If we tell a story we don’t believe in, our audience will sense it immediately.

Like intention, authenticity and energy can’t be faked.  

This week we are looking at how to best deliver our message utilizing best practices from Tell to Win, Peter Guber‘s book about storytelling.  Peter quotes Williams College professor George Marcus who has studied the role of unspoken communication in the success and failure of politicians: “If we sense the other person is phony or distracted, we’ll automatically put up our defenses, either by tuning out entirely or listening with suspicion.”  

The moment we see someone, our ancient survival system kicks in and deciphers whether this individual is friend or foe, authentic or fake, trustworthy or dangerous.  “If we see a frown or can’t meet the other person’s gaze, our guard goes up and we feel anxiety, anticipating emotional attack or rejection,” George tells us.  

The reverse is also true.  Our subconscious picks up on genuine enthusiasm and conviction.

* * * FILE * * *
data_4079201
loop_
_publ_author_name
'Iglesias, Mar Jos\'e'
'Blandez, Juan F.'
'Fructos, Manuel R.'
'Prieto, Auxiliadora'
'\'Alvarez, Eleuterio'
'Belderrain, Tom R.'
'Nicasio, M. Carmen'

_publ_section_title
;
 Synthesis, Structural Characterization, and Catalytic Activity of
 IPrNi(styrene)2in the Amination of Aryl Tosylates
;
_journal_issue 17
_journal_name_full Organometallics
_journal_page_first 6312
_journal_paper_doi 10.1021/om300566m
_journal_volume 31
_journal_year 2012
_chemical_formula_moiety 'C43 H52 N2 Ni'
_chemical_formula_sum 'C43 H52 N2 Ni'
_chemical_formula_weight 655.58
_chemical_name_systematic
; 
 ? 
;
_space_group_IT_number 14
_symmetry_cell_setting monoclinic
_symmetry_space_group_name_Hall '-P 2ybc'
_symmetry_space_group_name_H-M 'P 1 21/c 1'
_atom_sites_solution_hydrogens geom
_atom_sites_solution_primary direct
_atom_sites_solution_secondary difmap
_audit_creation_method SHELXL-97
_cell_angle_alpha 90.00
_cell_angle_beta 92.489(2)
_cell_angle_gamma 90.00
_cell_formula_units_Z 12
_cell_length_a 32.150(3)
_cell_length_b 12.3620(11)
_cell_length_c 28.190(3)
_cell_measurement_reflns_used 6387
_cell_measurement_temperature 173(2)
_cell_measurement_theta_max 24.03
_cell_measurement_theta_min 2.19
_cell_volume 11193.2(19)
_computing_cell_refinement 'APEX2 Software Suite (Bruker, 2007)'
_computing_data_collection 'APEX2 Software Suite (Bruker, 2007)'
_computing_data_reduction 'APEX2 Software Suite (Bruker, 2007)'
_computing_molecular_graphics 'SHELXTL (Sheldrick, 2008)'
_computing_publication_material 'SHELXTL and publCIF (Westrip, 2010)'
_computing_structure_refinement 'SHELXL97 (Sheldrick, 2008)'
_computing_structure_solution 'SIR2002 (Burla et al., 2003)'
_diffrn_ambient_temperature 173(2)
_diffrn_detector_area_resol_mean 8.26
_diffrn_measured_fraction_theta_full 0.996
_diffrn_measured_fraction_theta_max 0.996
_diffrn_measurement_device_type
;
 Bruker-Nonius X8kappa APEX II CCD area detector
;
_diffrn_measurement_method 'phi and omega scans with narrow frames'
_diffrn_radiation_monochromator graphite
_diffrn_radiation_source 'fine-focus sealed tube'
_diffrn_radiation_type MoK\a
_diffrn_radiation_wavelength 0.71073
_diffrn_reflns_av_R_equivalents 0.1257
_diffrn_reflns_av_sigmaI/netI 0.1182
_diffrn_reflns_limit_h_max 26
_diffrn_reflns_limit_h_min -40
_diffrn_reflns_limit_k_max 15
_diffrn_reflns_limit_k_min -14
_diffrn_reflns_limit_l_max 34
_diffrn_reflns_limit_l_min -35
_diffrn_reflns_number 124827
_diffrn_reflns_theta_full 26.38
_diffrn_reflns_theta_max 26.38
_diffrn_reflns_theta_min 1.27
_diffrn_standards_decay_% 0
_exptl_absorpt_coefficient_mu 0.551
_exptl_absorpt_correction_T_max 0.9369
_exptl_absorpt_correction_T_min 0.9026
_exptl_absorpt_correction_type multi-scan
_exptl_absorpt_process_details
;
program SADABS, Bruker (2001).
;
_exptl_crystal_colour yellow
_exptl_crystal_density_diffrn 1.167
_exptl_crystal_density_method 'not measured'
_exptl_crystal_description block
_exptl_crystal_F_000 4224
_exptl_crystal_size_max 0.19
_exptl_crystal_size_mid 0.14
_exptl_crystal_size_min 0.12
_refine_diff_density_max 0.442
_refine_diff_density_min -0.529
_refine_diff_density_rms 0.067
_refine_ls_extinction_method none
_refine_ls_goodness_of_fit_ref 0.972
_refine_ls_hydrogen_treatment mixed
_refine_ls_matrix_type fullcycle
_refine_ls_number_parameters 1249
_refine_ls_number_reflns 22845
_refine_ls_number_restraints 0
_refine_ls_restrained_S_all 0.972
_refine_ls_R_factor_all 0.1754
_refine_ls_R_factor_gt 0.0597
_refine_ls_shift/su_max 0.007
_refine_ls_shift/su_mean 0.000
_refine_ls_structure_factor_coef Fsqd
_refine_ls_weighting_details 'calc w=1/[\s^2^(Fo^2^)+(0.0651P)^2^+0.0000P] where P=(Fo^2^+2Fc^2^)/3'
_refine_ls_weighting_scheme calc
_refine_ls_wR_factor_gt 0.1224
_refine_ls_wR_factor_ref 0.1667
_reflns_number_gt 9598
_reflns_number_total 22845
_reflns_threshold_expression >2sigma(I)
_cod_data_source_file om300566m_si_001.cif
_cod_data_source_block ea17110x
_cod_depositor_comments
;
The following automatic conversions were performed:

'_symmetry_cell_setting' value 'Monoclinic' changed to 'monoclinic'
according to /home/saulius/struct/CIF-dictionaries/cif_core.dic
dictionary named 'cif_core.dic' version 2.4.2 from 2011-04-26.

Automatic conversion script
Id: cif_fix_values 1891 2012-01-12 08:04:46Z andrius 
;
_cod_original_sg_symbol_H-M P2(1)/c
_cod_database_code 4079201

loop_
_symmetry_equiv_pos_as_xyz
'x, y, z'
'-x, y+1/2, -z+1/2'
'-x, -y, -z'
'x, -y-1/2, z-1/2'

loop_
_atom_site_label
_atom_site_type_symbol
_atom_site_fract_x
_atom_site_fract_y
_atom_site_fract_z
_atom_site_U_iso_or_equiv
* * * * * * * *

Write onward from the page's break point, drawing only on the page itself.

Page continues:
The lesson for when we are presenting?  

We need to let ourselves feel it instead of suppressing it  Instead of telling ourselves to relax, philosopher Brian Johnson suggests we say, “I’m excited!”

“Our success or failure is determined by our level of energy,” says television mogul Mark Burnett.  “I tell my people, ‘Much more than our creativity, our level of energy inspires the people around us.'”

When we smile and look directly into someone’s eyes, the other person begins to relax and feel more trusting.

Our body language also sends messages.  When we stand or sit up straight and look our audience in the eye, we communicate we are alert, aware, and excited.  When we slouch in our chair or lean on the podium, our audience senses we are tired.

Does this mean we can only tell an effective story when we are feeling upbeat and happy?  Not so fast, Peter tells us: “Energy takes on many different emotional forms and it’s often most compelling when combined with vulnerability.”

Keith Ferrazzi, author of Never Eat Alone tells us, “Vulnerability is one of the most underappreciated assets in business today.  Everyone has something in common with every other person.  And you won’t find those similarities if you don’t open up and expose your interests and concerns, allowing others to do likewise.”


Reflection:  Reflect on a time when being vulnerable allowed me to connect with another person or larger audience. 

Action:  Prior to my next presentation, tell myself I’m excited!

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